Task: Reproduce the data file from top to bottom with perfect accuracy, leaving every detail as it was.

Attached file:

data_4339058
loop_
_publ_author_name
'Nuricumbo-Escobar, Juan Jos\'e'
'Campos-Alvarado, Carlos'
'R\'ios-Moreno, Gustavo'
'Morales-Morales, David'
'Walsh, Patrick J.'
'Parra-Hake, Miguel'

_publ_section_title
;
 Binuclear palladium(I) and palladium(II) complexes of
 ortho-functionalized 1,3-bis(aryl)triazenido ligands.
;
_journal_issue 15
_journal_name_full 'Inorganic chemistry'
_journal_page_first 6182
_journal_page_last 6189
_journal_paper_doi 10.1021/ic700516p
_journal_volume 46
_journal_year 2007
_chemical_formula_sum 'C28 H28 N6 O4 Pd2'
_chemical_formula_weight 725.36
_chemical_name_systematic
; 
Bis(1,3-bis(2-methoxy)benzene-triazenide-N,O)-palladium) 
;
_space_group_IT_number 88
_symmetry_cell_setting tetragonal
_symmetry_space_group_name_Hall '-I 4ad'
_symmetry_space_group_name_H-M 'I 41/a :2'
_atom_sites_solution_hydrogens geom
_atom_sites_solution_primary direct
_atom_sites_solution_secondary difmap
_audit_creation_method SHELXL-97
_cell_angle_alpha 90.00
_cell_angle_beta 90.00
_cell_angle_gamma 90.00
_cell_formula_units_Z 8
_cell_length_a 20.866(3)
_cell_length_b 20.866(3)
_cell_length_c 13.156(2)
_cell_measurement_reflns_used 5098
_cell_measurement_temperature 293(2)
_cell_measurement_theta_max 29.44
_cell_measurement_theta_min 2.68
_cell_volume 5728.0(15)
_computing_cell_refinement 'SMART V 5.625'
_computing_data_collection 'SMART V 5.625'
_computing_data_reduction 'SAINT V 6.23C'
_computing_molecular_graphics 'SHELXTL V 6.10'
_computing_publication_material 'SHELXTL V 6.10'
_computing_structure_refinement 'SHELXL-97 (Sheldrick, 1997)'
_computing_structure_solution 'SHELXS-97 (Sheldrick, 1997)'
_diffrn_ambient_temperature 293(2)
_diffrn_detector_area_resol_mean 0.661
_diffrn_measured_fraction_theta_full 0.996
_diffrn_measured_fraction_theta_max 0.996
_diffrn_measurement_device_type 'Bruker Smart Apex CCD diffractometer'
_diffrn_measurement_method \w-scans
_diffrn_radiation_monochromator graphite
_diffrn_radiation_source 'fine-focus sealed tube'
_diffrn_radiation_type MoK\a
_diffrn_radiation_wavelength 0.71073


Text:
data_4339058
loop_
_publ_author_name
'Nuricumbo-Escobar, Juan Jos\'e'
'Campos-Alvarado, Carlos'
'R\'ios-Moreno, Gustavo'
'Morales-Morales, David'
'Walsh, Patrick J.'
'Parra-Hake, Miguel'

_publ_section_title
;
 Binuclear palladium(I) and palladium(II) complexes of
 ortho-functionalized 1,3-bis(aryl)triazenido ligands.
;
_journal_issue 15
_journal_name_full 'Inorganic chemistry'
_journal_page_first 6182
_journal_page_last 6189
_journal_paper_doi 10.1021/ic700516p
_journal_volume 46
_journal_year 2007
_chemical_formula_sum 'C28 H28 N6 O4 Pd2'
_chemical_formula_weight 725.36
_chemical_name_systematic
; 
Bis(1,3-bis(2-methoxy)benzene-triazenide-N,O)-palladium) 
;
_space_group_IT_number 88
_symmetry_cell_setting tetragonal
_symmetry_space_group_name_Hall '-I 4ad'
_symmetry_space_group_name_H-M 'I 41/a :2'
_atom_sites_solution_hydrogens geom
_atom_sites_solution_primary direct
_atom_sites_solution_secondary difmap
_audit_creation_method SHELXL-97
_cell_angle_alpha 90.00
_cell_angle_beta 90.00
_cell_angle_gamma 90.00
_cell_formula_units_Z 8
_cell_length_a 20.866(3)
_cell_length_b 20.866(3)
_cell_length_c 13.156(2)
_cell_measurement_reflns_used 5098
_cell_measurement_temperature 293(2)
_cell_measurement_theta_max 29.44
_cell_measurement_theta_min 2.68
_cell_volume 5728.0(15)
_computing_cell_refinement 'SMART V 5.625'
_computing_data_collection 'SMART V 5.625'
_computing_data_reduction 'SAINT V 6.23C'
_computing_molecular_graphics 'SHELXTL V 6.10'
_computing_publication_material 'SHELXTL V 6.10'
_computing_structure_refinement 'SHELXL-97 (Sheldrick, 1997)'
_computing_structure_solution 'SHELXS-97 (Sheldrick, 1997)'
_diffrn_ambient_temperature 293(2)
_diffrn_detector_area_resol_mean 0.661
_diffrn_measured_fraction_theta_full 0.996
_diffrn_measured_fraction_theta_max 0.996
_diffrn_measurement_device_type 'Bruker Smart Apex CCD diffractometer'
_diffrn_measurement_method \w-scans
_diffrn_radiation_monochromator graphite
_diffrn_radiation_source 'fine-focus sealed tube'
_diffrn_radiation_type MoK\a
_diffrn_radiation_wavelength 0.71073